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Publication #FOR135

Wood to Energy: Sustainable Forest Management 1

Alan Long and Michael Andreu2

Woody biomass for energy production comes from both urban environments and rural forests. Urban sources include materials from land clearing for development, yard waste from tree trimming, and storm damage debris. These woody materials represent an excellent fuel source for energy production, which might otherwise be wasted and lost when sent to landfills or piled and burned. If the amount of urban woody biomass will not be sufficient for a proposed wood-to-energy project, the remaining feedstock requirement must come from agriculture or rural forestry sources. The three sources of woody biomass from a forest are (1) thinning to reduce the number of small, competing trees (for forest health, wildfire risk reduction, ecological restoration, and timber stand improvement); (2) short-rotation plantations grown specifically for fuel production; and (3) residues left after harvesting for other wood-based products. (See the fact sheet, Sources and Supply, for more information. All of our materials are available at http://interfacesouth.org/woodybiomass.) Many people are concerned that the forests could be overharvested and the ecosystems impaired by the constant demand of a wood-to-energy system. This fact sheet addresses the sustainability of forests when extracting woody biomass for energy production. More detailed information about forest sustainability is summarized in the online forestry encyclopedia, at http://www.forestryencyclopedia.net/Encyclopedia/bioenergy.

Sustainability is evaluated from several perspectives, one of which is the ability of the soil to continually support tree growth, which is a function of soil structure and nutrient levels. A second perspective is the ability to sustain forests across the landscape; this is particularly important in areas such as the southeastern U.S. which is rapidly urbanizing. Nearly 75 percent of the South’s forestland is in non-industrial private ownership and a majority of those landowners are interested in forest sustainability. In many areas of the southeastern U.S. the value of the land is higher if it is sold and developed rather than if it is maintained as a functioning forest. Therefore, if landowners can generate income by selling forest residues after regular harvesting operations while maintaining the forest’s productivity, they may be more willing to hold onto their forests rather than sell the land. Therefore, woody biomass for the production of energy provides an additional market for products and services from their land, and another reason to sustain the forests.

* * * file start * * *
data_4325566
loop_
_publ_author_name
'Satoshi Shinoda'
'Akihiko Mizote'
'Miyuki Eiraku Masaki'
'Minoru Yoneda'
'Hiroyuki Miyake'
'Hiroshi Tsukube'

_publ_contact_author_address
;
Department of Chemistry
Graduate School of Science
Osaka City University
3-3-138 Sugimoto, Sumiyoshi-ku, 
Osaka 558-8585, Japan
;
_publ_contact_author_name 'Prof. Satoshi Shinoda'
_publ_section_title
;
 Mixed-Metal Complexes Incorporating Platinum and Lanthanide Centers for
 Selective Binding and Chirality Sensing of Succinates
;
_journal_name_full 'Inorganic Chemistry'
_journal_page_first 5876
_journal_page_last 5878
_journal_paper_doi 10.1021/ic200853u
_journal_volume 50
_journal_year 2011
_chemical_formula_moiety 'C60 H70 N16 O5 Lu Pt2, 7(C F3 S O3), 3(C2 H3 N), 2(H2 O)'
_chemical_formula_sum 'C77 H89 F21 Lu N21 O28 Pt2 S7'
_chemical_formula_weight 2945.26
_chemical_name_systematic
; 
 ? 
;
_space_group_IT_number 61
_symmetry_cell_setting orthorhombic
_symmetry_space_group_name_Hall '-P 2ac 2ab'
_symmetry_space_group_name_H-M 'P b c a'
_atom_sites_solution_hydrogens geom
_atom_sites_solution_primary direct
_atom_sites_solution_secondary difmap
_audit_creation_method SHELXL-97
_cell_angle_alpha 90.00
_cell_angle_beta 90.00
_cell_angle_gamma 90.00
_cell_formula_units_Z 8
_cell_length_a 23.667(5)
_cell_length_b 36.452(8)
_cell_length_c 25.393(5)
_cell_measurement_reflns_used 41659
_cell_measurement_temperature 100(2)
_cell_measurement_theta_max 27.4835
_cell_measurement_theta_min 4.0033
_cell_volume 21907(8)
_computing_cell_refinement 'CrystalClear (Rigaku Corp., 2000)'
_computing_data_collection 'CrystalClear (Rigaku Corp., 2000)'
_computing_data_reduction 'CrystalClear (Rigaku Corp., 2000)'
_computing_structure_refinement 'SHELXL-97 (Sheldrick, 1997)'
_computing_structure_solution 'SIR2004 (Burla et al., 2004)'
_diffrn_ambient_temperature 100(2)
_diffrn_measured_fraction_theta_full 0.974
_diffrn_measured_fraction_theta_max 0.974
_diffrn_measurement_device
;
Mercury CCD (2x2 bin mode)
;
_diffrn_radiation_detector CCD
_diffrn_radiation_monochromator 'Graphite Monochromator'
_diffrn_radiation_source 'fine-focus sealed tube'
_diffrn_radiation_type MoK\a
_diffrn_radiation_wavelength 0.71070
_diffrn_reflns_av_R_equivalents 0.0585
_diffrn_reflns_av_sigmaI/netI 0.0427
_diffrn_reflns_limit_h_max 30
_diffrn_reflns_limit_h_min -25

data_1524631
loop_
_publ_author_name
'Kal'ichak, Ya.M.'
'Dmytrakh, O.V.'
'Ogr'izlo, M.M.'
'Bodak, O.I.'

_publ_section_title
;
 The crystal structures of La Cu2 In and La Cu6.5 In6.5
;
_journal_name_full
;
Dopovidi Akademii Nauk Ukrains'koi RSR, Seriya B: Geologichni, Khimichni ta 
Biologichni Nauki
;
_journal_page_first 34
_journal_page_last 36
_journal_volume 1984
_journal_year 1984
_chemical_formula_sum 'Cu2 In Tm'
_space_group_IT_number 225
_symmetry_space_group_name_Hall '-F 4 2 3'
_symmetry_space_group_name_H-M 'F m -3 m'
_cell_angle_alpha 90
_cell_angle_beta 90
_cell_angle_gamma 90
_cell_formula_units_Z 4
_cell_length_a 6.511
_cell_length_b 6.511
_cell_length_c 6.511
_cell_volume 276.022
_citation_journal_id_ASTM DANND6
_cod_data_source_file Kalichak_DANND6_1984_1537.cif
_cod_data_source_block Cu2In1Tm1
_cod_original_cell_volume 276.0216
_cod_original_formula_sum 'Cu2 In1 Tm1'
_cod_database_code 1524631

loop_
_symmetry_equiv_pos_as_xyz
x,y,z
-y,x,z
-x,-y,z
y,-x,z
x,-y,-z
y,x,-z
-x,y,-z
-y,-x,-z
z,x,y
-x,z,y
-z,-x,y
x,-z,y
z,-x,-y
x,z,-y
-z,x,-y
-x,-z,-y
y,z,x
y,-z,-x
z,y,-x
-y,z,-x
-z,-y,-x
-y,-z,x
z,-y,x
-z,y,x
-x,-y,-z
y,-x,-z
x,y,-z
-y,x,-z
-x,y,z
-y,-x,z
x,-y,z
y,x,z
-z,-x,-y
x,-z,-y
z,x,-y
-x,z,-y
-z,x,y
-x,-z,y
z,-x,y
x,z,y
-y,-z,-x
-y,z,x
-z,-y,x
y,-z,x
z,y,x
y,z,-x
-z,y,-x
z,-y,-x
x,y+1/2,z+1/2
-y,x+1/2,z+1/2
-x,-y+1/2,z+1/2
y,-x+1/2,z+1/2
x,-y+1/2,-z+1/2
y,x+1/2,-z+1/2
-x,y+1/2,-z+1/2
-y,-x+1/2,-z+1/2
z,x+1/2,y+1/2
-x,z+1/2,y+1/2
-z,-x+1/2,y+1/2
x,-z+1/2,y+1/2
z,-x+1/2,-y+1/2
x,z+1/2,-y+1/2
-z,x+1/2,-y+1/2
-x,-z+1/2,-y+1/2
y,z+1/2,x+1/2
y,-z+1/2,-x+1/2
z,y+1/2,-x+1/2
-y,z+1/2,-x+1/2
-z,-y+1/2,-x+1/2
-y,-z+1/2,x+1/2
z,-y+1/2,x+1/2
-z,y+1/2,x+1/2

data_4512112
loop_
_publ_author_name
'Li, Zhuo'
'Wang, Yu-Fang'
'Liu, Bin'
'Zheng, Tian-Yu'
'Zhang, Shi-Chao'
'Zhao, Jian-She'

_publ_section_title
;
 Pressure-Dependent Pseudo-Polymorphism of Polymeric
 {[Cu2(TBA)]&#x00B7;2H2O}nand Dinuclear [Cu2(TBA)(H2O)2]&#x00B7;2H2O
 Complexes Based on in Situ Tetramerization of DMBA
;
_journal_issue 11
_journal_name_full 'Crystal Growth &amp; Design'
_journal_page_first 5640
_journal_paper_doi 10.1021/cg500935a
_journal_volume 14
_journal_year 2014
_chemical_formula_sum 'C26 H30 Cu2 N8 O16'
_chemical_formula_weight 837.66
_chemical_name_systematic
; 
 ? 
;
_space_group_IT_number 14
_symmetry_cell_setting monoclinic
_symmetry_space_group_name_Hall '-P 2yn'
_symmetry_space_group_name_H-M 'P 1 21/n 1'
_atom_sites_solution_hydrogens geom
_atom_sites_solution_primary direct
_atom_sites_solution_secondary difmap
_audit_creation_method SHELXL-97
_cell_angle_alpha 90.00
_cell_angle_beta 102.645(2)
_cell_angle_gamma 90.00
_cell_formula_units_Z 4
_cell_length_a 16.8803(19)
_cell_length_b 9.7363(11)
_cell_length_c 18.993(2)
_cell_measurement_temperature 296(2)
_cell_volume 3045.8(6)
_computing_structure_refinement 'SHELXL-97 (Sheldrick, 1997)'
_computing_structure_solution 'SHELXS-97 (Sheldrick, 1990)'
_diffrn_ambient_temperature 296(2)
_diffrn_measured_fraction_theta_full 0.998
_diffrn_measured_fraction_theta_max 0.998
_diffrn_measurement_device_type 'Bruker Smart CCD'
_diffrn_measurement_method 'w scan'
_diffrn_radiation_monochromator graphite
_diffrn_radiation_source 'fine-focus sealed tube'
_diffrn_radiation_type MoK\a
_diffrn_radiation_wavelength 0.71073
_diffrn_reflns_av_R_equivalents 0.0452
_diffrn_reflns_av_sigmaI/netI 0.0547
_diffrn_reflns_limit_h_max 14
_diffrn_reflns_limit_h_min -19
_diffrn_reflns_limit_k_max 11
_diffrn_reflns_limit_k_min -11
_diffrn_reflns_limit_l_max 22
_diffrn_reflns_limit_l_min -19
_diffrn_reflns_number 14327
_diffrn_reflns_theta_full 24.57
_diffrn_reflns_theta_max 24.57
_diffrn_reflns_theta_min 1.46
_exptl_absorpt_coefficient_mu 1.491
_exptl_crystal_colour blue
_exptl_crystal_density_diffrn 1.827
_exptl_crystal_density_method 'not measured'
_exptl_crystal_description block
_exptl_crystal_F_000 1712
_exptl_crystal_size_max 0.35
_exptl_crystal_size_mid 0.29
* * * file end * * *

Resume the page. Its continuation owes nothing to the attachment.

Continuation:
Forest Biomass Sources

Forestry residues are usually the non-merchantable portion of a tree (branches, leaves or needles, and small or broken stems) left after a harvesting operation. These residues are normally piled to get them out of the way of subsequent tree planting activities or they are spread across the site and either burned or left to gradually decompose. Since the leaves and small twigs typically account for 25 to 50 percent of the nutrients in a tree (close to 50 percent in young trees) (Gresham 2002), nutrient loss can be a concern if these residues are taken off-site to be used for energy. One way to assure that the nutrients from leaves or needles go back into the soil is to allow the residues to dry out and drop the leaves or needles before the woody stems are removed from the harvest site. Leaves and needles can also be removed from woody stems by various machines which use chains or other mechanisms to physically separate foliage and branches before the larger woody pieces are chipped and removed. Either of these practices can help retain nutrients for replenishing forest soils.

Currently, few forest plantations are grown specifically for woody biomass production in the southeastern U.S. Where they do exist they are typically grown on old agricultural fields or land reclamation projects (e.g., reclaimed mine sites) and they are harvested on very short rotations (5 to 10 years vs. 15 plus years) compared to plantations grown for wood fiber. In both cases these woody biomass plantations represent an addition of forested land in the landscape.